Bat Drag 101
Drag is one of the most common and deadly swing flaws. It is the main reason why
once good hitters
stop hitting, usually in middle or high school.
In some cases --
Mark Reynolds, Mike Olt,
and Brandon Moss --
hitters with Bat Drag don't stop hitting until they reach the major leagues.
But they will stop hitting.
The typical symptoms of Bat Drag include...
- Hitting for both power and average until 5th grade or so,
then not hitting.
- An increasingly, and eventually excessively, steep
- Pounding the ball into the ground in front of the pitching
- Lots of power, but increasingly and then only to the
- Lots of swinging strikes.
I know, because both of my boys had problems with Bat Drag, and
my efforts to fix their swings drove the research behind this
In hitters with Bat Drag, the back elbow slides well forward
of the back hip and under the front elbow.
Bat Drag causes problems by...
- Causing the barrel to drop and loop, creating an excessive uppercut
in the swing.
- Moving the point of contact forward, reducing the hitter's adjustability and ability to
hit off-speed pitching.
In the best case, that means power to the opposite field.
For a while.
However, due to the way Bat Drag causes the barrel to drag
behind, rather than whip around, the hands at the Point Of
Contact, it eventually means lots of foul balls to the opposite
field, balls pounded into the ground in front of the pitcher
and, eventually, lots of strikeouts.
The reason you don't see (much)
Bat Drag in high school hitters isn't because it doesn't
happen to them. Rather, it's because most
hitters with Bat Drag simply can't hit high school pitching.
too often, middle school pitching.
Based on the large number of young hitters I have seen or worked with,
I would estimate that upwards of 80 percent of young hitters have some
degree of Bat Drag in their swings.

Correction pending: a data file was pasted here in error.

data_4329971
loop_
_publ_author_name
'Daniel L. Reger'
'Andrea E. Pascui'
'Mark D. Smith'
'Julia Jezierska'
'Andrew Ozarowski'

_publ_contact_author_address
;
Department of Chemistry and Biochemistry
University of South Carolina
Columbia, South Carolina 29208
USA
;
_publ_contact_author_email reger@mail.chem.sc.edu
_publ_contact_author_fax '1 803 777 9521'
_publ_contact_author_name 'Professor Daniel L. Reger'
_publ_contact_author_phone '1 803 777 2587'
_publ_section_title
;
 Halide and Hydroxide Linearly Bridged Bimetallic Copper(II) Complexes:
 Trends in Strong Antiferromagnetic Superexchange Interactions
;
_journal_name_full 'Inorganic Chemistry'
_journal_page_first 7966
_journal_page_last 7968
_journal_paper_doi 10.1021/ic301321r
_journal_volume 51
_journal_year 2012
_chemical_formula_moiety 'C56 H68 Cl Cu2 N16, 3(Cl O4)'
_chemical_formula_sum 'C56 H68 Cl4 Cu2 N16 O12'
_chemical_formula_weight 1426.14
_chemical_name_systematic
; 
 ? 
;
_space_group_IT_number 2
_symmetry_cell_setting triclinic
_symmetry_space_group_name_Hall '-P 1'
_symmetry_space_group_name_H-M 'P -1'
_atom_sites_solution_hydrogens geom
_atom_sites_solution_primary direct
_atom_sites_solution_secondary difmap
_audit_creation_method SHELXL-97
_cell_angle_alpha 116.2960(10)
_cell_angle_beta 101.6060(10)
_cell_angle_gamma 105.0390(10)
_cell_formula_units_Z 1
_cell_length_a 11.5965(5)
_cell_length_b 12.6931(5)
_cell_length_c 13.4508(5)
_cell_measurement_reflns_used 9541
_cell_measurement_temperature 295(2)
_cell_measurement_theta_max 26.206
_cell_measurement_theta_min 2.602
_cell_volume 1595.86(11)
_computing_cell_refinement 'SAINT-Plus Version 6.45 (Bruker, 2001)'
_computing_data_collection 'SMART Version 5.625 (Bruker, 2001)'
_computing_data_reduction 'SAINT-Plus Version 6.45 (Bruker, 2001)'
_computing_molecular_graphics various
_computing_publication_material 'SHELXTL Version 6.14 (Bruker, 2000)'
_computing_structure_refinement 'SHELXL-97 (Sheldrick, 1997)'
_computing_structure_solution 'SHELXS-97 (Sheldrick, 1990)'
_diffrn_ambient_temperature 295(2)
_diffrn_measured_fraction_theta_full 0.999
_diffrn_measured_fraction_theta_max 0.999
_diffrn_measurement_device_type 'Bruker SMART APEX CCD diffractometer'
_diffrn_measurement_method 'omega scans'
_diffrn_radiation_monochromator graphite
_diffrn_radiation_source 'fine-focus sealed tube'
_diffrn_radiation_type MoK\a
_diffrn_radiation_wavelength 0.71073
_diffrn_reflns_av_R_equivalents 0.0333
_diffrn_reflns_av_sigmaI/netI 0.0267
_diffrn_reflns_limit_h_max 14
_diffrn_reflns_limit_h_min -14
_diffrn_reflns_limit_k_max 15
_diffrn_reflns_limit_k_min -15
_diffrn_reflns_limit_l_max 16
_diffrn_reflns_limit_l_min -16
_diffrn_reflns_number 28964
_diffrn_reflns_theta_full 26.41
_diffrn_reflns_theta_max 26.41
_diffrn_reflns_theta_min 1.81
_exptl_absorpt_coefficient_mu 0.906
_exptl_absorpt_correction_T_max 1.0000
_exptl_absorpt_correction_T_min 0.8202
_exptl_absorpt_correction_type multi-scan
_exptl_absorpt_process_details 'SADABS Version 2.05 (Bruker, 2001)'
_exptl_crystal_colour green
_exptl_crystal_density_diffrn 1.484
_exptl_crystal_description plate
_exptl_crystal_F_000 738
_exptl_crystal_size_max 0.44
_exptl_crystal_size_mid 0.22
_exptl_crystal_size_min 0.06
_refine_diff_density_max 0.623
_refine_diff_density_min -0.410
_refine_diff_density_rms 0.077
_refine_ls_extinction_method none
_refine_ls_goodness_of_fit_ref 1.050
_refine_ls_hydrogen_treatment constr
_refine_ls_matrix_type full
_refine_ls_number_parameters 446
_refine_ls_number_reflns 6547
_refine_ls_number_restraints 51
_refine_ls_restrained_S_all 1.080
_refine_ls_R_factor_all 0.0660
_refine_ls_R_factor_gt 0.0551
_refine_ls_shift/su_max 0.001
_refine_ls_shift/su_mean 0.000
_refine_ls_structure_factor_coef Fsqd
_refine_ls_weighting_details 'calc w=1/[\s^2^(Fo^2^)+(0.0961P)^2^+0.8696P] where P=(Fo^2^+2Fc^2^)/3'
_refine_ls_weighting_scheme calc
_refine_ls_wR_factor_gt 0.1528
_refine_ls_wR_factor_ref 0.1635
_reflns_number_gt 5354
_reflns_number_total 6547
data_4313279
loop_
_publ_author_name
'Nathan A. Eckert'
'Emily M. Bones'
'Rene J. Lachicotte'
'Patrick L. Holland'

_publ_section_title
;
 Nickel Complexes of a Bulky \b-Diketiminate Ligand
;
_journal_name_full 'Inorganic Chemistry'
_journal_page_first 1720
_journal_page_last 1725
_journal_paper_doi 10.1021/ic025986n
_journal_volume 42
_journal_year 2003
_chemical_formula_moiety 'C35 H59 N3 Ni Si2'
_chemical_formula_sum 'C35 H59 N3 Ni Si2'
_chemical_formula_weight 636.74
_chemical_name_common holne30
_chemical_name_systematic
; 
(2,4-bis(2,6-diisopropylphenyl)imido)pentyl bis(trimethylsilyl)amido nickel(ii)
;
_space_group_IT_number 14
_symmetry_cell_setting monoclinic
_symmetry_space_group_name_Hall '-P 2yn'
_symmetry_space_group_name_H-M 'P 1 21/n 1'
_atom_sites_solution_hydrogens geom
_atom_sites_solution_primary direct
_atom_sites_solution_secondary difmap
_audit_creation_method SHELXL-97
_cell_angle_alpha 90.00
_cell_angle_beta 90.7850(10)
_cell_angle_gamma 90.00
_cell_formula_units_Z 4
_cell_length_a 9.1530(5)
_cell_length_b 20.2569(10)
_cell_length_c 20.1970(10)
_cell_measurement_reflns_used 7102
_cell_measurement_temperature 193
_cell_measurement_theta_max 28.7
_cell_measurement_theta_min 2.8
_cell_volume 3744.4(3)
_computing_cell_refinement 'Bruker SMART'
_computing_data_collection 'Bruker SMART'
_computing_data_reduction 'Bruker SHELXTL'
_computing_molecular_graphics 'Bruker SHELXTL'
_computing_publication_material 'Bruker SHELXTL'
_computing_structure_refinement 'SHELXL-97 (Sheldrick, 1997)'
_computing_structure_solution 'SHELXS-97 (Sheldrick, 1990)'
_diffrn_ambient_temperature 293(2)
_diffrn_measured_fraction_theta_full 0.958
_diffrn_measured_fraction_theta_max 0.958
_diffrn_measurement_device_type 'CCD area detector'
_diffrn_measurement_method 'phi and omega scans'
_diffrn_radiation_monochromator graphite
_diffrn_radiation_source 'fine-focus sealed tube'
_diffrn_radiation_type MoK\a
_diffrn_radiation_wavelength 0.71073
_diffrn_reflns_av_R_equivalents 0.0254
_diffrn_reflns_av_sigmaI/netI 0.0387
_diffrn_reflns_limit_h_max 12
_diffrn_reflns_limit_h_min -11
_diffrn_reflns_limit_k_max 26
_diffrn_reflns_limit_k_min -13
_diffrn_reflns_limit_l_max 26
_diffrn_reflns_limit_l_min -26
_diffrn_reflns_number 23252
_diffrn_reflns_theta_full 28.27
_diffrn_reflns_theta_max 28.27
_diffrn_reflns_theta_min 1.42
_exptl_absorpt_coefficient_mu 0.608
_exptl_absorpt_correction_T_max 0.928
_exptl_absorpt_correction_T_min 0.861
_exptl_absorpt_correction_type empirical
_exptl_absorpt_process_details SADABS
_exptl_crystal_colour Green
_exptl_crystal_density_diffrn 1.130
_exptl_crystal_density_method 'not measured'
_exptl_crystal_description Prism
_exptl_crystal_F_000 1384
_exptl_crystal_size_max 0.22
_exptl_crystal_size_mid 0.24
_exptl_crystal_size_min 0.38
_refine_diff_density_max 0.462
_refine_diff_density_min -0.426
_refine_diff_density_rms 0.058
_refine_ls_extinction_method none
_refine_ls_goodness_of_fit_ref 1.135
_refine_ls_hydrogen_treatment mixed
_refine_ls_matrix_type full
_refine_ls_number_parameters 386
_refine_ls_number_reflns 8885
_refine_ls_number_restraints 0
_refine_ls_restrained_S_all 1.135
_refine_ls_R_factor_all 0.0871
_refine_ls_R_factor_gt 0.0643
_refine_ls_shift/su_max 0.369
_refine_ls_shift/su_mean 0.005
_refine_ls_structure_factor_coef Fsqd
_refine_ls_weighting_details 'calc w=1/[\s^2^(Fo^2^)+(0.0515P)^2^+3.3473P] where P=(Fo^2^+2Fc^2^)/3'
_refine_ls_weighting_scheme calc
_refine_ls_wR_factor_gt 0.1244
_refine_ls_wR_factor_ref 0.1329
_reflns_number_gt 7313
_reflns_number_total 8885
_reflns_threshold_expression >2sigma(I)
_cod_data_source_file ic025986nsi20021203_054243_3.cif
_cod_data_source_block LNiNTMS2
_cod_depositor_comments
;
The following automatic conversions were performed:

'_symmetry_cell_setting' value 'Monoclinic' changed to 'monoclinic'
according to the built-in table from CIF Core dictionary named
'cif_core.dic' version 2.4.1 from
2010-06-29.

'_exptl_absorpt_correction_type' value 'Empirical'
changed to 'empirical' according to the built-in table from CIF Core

Both of my sons struggled with problems with
Bat Drag and the lack of fixes for Bat Drag (that actually worked) drove me to
The key signature of bat Drag
What happens during Bat Drag is that, fairly early on in
the swing, the hitter's back elbow gets ahead of their top hand.
As a result, the hitter will exhibit the telltale stacked
elbow, Sideways V position, with the back elbow under the front
elbow and the forearms largely horizontal and level to the ground.
In the worst cases of Bat Drag, the hitter's back
elbow will slide well forward of their top hand.
As a result, at the Point Of Contact the hitter's back elbow
will be well forward of their back hip, their back upper arm
will be more horizontal than vertical, and their swing will unfold
well out in front of them.
Why Bat Drag is Problematic
Bat Drag creates a swing that is sometimes very powerful but that is always
very long; typically too long to catch up to a good fastball or
to adjust between a fastball and a quality off-speed pitch.
Bat Drag changes where, when, and how
the bat head starts to whip. As in the case of
Mark Reynolds, that forces the hitter to make contact with the
ball farther out front than is optimal, which hurts their
ability to read the pitch and adjust to the ball.
In Mike Olt's case, his back elbow slides well forward of his
back hip, causing him to consistently hit the ball well out
As players get older -- usually older than 11 or
so -- the result of a swing with Bat Drag is occasionally lots of
powerfully hit foul balls and/or hits to the opposite field, and sometimes doubles and home runs, but
typically lots of swinging strikes.
Grand Slam Home Run
I have seen Bat Drag turn 5th grade,
.500-average power hitters into 6th graders who
struggle to get one weak hit per game (or season).
Bat Drag vs. Bat Lag
Many people use the terms Bat Drag
and Bat Lag interchangeably when, in truth, they are opposites.
As I explain in my piece on
Bat Drag vs. Bat
Lag, Bat Drag is the sign of a
serious, but common, problem with the swing while Bat Lag
is a normal and necessary component of a swing and the
sign of a powerful swing.
My Experiences with Bat Drag
A while back I was cleaning up my web site and stumbled
across the video below of my older son playing Home Run Derby in
our side yard in May 2006. This video was taken back before I
knew much about hitting. I hadn't had to put much thought or
time into his swing because he had hit quite well up until that
point, hitting for both power and average.
The thing that is really prominent in this video is significant Bat Drag,
which explains why he started to struggle that year.
Notice how, as he starts his swing, his front arm bars and
his back elbow slides
forward of his back hip. This lengthens his swing and moves the Point Of Contact forward.
In Frame 6, notice how his back elbow has slid well forward
of his back hip and is under, and is almost touching, his front elbow.
The existence of Bat Drag in my older son's swing makes sense,
given his difficulties at the time.
Over the years, his batting average
declined as the pitchers got better and he started seeing more
than just glorified batting practice fastballs. He also became increasingly
likely to hit